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    Wednesday, March 25, 2009

    Reuters - Nokia invests in mobile money firm Obopay

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    Nokia invests in mobile money firm Obopay

    Wednesday, Mar 25, 2009 11:48AM UTC

    HELSINKI (Reuters) - The world's top cell phone maker Nokia has bought a minority stake in Obopay, enabling the U.S. mobile money firm to extend its product offering and geographical presence.

    "This investment reflects our belief in the global potential for mobile payments," Teppo Paavola, head of Corporate Business Development at Nokia, said in a statement. The size of the investment was not disclosed.

    Research firm Berg Insight expects the number of people using mobile financial services to grow on average 89 percent a year to 913 million in 2014 from just 20 million last year.

    Mobile banking services are expected to match those of online retail banking and eventually go beyond that with technologies like near-field communications (NFC), which enables payments by just waving a phone. (Reporting by Tarmo Virki; Editing by Hans Peters)

    Reuters - "Cloud-based" console takes aim at Wii, PS3, Xbox 360

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    "Cloud-based" console takes aim at Wii, PS3, Xbox 360

    Wednesday, Mar 25, 2009 1:37PM UTC

    By Gabriel Madway

    SAN FRANCISCO (Reuters) - A new videogame company is aiming to challenge the big three console makers by providing a "cloud-based" gaming system promising on-demand access to games and no lag time.

    The fledging company, called OnLive, said its service will allow users to play games on any TV and nearly any personal computer -- even stripped-down netbooks and PCs without graphics processors.

    A console slightly larger than an iPhone connects TVs and broadband connections to the OnLive service, and is operated via a wireless controller. OnLive delivers games run on servers in the "cloud," rather than locally on a PC or a console.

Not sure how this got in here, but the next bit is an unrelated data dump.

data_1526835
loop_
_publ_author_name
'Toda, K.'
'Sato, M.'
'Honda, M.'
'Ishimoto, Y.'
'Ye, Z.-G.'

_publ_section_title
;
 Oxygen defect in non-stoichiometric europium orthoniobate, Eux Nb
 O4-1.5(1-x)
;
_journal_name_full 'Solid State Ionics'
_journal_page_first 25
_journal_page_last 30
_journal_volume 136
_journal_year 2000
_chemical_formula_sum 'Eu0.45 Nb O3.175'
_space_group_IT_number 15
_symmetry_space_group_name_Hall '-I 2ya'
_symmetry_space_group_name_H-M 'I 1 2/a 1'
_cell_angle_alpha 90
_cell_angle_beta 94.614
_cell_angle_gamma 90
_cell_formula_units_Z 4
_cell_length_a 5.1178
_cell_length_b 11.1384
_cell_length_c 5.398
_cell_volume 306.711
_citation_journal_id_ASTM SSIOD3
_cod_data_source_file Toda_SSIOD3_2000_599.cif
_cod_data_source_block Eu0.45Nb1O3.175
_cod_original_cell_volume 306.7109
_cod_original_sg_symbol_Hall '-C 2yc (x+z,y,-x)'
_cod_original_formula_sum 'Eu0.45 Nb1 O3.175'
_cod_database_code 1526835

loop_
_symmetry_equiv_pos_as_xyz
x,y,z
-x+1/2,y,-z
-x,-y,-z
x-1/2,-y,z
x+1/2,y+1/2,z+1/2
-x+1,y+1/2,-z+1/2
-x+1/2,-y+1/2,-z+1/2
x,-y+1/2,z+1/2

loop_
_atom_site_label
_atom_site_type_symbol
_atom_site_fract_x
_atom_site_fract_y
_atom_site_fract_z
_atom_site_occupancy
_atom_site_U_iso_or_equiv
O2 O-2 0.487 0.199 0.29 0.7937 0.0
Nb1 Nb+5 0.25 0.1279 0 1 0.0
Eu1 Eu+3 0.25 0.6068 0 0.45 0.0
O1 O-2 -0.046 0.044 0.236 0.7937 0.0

OnLive, which has been in development for seven years, has deals in place with 10 publishers to provide new game titles when they hit the shelves. Heavyweights such as Electronic Arts, Ubisoft, Take Two, and THQ have signed on.

    "When you want to play a game, you just click a button and it plays instantly," said Steve Perlman, OnLive's founder and chief executive. "It's that simple."

    Perlman is a well-known Silicon Valley entrepreneur who helped launch WebTV, which Microsoft bought in 1997.

    He said OnLive allows complex and graphically rich games to play with outstanding performance on even low-end PCs or Macs.

    The company expects to launch its service in the winter of 2009. Although OnLive did not release details on pricing, it will follow a subscription model and Perlman said it will be "significantly" cheaper than consoles.

    Nintendo's Wii, Microsoft's Xbox 360 and Sony's PlayStation 3 consoles can cost anywhere from $200 to $400.

    OnLive was formally launched Tuesday at the Game Developers Conference in San Francisco. Its innovation rests in its video compression technology, which instantly streams video down through the Internet so that it appears "effectively instantaneously," Perlman said.

    "Perceptually, it appears the game is playing locally."

    OnLive, which was spun out of technology incubator Rearden, is headquartered in Palo Alto, California. Its investors include Time Warner's Warner Bros., Autodesk and Maverick Capital.

    (Reporting by Gabriel Madway; Editing by Edwin Chan, Gary Hill)

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